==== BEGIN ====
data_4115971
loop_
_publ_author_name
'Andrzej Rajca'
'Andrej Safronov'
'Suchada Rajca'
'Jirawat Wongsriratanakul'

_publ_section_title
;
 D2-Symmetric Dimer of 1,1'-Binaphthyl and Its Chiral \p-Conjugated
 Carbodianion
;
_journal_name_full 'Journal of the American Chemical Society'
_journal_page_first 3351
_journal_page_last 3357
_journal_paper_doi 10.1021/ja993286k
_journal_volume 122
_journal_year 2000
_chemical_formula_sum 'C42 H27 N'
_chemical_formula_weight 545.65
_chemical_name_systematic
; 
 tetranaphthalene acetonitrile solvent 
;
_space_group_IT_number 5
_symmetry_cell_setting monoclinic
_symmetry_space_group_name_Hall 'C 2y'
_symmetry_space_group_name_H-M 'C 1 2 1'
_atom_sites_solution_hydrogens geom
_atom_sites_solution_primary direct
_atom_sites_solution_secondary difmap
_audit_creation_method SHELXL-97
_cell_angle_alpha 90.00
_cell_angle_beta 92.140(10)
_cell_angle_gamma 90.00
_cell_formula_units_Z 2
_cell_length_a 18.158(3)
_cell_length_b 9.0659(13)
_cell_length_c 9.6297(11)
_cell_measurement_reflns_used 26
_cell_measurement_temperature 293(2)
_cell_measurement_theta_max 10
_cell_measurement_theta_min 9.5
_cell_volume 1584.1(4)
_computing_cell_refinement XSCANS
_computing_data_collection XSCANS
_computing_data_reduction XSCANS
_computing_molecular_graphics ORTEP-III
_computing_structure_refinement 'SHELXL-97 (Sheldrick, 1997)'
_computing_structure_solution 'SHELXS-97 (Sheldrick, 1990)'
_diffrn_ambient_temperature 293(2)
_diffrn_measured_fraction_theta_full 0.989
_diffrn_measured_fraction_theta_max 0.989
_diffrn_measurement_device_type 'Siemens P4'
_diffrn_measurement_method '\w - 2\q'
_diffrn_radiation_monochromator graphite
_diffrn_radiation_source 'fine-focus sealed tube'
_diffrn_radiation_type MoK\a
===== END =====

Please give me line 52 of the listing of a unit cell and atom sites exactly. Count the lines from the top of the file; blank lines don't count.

_diffrn_measured_fraction_theta_full 0.989